Gas Fireplace Repair – My Main Burner Flame Will Not Turn On
This section will help you diagnose and fix simple issues related to your main burner flame. If you do not see a pilot light in your fireplace please refer to the Pilot Light Troubleshooting page. Also, if your main burner will run for a while, then go out, make sure your pilot stays lit. If your pilot goes out as well you can refer to the Pilot Light Issues tutorial.
Main burner issues can only be four things:
- The wall switch is bad
- Your pilot flame is bad
- Your thermopile is bad
- Your main control valve is bad
Again, thankfully, all of these issues can be easily tested, and most of them can be fixed very easily.
Wall switch issues
The most simple of these issues, and consequently the most common, is a bad wall switch. Every year I always get tons of service calls that are the result of a faulty wall switch. Again, this is probably the easiest thing to test and replace.
How does the wall switch affect the fireplace’s function?
Millivolt gas fireplaces have a pilot light that heats up a sensor (commonly called a thermocouple or thermopile). The thermopile and thermocouple generates electricity when heat is applied to it (not much, actually under 1 volt). This small amount of voltage is sent to the wall switch. When you flip the switch on, it will send that voltage back to the fireplace and signal to the fireplace to turn on the flame.
What can happen over the years, is that the connections inside the switch can get dirty, corroded, or broken, causing a loss of this voltage at the switch. So by the time the small amount of voltage gets sent back to the fireplace, it is not enough to signal the fireplace to turn on.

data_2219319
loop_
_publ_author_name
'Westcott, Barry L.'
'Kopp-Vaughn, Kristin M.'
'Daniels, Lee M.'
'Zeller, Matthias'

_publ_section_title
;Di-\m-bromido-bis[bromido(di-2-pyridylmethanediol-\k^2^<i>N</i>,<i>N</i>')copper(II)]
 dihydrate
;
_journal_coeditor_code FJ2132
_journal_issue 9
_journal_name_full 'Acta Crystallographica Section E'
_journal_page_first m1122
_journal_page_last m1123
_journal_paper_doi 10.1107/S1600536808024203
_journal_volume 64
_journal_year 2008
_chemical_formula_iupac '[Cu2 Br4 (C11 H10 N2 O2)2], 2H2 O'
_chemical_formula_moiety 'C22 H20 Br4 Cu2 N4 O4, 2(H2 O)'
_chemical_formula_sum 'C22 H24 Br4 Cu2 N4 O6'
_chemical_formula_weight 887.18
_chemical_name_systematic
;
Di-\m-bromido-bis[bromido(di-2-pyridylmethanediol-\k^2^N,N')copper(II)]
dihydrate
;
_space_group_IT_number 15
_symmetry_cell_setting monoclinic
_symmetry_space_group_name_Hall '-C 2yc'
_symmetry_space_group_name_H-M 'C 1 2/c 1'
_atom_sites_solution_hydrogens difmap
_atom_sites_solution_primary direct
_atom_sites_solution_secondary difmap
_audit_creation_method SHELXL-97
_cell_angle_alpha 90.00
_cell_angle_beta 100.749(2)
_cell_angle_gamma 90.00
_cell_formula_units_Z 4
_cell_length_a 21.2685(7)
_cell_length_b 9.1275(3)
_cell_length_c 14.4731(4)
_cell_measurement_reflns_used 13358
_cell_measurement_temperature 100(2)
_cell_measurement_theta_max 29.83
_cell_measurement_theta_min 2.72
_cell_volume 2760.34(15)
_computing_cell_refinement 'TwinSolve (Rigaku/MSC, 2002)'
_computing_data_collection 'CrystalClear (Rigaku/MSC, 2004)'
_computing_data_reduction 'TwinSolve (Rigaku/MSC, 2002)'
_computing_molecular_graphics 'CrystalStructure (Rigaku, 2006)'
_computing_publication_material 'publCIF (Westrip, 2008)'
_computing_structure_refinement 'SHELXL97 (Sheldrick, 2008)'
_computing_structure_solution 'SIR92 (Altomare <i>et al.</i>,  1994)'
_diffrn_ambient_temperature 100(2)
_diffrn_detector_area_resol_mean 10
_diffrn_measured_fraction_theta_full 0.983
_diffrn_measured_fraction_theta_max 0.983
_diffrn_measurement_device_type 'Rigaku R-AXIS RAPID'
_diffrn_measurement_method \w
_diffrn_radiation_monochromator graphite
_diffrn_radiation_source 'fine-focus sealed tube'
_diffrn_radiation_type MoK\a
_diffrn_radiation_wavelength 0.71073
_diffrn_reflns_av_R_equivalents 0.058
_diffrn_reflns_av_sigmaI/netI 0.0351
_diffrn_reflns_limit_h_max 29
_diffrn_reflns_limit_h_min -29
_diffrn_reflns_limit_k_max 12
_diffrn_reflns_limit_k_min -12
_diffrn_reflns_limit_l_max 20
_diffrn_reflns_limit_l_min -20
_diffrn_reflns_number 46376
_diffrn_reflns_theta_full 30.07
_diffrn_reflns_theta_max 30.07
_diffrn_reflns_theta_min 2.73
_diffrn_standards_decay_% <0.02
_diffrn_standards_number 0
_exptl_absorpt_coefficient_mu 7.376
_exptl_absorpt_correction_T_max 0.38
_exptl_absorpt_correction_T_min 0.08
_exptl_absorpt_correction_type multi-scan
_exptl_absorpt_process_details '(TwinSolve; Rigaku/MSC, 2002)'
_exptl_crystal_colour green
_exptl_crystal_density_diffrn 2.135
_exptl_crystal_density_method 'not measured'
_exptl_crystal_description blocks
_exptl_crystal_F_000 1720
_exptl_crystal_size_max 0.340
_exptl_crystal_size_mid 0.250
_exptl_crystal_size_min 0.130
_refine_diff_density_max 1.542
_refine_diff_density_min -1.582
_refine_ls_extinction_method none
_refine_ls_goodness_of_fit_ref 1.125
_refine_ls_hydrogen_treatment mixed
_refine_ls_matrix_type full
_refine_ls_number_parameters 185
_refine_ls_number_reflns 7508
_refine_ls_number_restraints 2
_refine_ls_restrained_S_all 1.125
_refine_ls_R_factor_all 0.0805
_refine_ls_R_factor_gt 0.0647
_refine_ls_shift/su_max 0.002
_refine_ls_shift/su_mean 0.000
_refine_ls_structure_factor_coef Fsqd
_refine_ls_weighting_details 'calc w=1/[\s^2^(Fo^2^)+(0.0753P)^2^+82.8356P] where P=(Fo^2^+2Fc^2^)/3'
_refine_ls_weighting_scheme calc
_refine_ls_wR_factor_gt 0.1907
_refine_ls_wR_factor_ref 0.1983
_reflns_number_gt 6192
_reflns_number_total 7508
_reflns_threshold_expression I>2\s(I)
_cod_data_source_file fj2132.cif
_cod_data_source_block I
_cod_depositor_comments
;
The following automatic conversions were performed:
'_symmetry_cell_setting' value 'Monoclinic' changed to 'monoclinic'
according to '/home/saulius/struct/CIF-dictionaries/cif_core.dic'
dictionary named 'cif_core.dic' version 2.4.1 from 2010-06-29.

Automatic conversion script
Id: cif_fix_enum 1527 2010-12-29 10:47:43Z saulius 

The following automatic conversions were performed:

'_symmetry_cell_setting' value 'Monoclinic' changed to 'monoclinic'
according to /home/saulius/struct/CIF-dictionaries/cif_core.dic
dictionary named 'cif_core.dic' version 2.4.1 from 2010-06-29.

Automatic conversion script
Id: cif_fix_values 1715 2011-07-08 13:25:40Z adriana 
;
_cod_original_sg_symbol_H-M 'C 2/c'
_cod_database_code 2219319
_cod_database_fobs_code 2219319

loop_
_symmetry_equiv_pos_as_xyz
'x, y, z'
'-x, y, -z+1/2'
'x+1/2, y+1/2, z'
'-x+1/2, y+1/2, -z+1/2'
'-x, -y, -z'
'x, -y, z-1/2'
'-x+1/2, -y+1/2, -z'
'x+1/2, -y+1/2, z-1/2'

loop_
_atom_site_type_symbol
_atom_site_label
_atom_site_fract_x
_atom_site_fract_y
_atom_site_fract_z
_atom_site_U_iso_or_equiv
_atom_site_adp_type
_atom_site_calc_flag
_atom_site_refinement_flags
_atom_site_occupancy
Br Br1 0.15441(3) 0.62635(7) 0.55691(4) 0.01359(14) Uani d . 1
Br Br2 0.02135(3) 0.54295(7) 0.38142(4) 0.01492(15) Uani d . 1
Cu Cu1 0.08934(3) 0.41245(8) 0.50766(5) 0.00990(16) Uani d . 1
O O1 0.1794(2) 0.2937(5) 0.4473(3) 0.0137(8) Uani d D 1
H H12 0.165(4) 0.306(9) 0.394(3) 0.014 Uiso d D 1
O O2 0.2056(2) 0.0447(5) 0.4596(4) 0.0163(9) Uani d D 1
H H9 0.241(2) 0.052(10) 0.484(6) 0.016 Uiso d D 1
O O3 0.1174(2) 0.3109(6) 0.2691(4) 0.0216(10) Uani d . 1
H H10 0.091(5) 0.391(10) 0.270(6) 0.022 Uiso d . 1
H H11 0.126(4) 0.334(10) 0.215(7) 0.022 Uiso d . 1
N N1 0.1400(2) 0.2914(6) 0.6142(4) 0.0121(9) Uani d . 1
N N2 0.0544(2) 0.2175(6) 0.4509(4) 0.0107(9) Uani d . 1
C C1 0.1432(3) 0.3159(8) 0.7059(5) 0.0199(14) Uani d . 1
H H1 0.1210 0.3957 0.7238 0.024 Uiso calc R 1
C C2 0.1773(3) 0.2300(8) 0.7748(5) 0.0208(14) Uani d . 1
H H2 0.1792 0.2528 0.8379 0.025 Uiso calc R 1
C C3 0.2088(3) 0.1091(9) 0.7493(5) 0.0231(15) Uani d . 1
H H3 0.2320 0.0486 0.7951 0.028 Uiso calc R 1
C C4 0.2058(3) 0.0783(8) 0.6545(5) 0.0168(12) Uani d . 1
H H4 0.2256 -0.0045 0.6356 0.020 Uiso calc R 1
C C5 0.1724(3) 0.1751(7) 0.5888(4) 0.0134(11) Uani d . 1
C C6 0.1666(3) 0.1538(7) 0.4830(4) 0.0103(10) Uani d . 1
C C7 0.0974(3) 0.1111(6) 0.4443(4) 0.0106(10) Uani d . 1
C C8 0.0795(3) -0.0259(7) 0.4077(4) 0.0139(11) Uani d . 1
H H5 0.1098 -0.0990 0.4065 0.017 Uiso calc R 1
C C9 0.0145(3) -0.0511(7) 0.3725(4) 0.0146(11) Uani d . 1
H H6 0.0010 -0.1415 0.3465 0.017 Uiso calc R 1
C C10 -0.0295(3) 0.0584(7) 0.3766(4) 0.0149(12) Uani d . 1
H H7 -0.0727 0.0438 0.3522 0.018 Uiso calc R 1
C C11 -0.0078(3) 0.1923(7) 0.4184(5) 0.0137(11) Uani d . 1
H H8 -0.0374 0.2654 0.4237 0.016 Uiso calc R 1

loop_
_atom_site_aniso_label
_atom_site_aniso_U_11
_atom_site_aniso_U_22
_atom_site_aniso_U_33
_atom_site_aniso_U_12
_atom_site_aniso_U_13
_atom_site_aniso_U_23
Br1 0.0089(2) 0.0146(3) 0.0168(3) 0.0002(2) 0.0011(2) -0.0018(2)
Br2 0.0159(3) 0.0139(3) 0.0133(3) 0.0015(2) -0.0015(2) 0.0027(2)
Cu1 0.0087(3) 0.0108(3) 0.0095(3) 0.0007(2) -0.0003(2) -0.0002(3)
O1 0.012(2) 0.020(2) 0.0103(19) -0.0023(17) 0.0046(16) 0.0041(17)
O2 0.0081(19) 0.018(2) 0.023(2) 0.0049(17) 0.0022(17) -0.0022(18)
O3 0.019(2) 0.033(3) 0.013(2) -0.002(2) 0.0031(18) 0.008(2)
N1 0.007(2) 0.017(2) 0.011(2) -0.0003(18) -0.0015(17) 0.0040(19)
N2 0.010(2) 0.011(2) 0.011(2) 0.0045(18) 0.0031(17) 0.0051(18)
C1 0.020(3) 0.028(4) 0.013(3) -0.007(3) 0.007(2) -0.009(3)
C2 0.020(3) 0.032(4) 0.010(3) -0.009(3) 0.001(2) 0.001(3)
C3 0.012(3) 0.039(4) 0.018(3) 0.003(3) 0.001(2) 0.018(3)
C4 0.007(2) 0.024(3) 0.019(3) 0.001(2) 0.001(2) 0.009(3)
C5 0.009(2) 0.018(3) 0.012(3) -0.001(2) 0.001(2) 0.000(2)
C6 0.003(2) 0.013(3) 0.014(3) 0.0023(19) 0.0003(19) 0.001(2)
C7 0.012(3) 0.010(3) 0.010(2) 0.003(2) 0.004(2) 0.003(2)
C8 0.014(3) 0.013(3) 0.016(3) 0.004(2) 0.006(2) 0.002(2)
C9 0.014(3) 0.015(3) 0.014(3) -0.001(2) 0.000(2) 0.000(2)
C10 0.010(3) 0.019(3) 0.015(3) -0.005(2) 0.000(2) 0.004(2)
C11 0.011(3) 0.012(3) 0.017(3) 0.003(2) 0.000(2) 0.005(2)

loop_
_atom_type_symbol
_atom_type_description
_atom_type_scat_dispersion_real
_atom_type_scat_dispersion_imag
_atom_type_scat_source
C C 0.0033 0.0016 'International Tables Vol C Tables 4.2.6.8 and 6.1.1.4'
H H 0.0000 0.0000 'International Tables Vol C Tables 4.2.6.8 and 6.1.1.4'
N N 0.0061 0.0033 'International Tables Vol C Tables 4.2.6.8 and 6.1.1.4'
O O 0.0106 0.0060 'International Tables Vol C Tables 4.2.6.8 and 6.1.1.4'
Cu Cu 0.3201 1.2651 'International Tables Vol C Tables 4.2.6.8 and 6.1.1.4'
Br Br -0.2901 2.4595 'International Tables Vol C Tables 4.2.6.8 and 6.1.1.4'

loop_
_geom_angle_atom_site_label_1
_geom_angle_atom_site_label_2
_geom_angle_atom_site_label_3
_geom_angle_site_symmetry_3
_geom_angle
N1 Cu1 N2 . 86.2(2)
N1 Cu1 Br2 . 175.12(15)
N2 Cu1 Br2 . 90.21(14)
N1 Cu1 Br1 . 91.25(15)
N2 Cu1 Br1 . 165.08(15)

Testing the Wall switch
To test this, you will only need a screwdriver. First you will want to find the wall switch that turns on the fireplace. Again, this switch has less than 1 volt of electricity running through it, so there should be no issues with accidentally shocking yourself. However, you will want to make sure that you have located the switch that turns on your flame, NOT your FAN or NOT for anything else such as a LIGHT SWITCH. (You can always verify this after we take off the cover plate as just looking at the wiring should tell you what is what, but more on that later)
Next, we want to take our screwdriver and remove the cover plate:
You should just need to remove the two screws on the face plate with a flat head screwdriver.
Next, we should double check the wiring to make sure we have the right wall switch. We should just see two thin wires attached to the switch:
If it is a high voltage switch, we would see thicker wires and typically a ground wire like this:
If you are unsure, you can always turn off the circuit breaker for the room and make sure the power is turned off. You can also purchase a voltage tester to find out if there is power present.
Next, we want to unscrew the next two screws that hold the switch itself onto the receptacle box:
Once they have been unscrewed enough you should be able to pull the switch right out of the box. You want to be able to pull it out enough so that you can access the two wires on the side of the switch.
Now you’ll want to unscrew the screws that the wires are attached to. Again, you only need to unscrew them enough to be able to pull the wires off.
Once you have the wires removed from the wall switch itself, all we are going to do is touch the wires together. This is basically just bypassing the wall switch and if the fireplace comes on, this should tell us right away that the old wall switch is bad. If it is bad you should replace it with any single pole wall switch (you can buy these here or pick these up at any home improvement or hardware store). You’ll probably want to bring the old wall switch with so that you can stick with the same color and that it will match with the rest of the house:
If your fireplace still does not come on by bypassing the wall switch, the next step is what we call “jumping the valve”. To do this, you will just need to take a wire (a paperclip works great) and complete the connecting between the TH and TP/TH terminals on the valve.
Place one end of the paperclip on the TH terminal and the other on the TP/TH terminal:
By doing this you are essentially bypassing the wall switch and any wall switch wiring, extra toggle switches, safety switches, and/or safety limit switches in the fireplace. If the fireplace comes on when jumping the valve, you know that there must be something wrong with one or all of these items.
For additional ways to test your wall switch and/or wiring, here is a short video tutorial from Fire-Parts.com that goes over this process: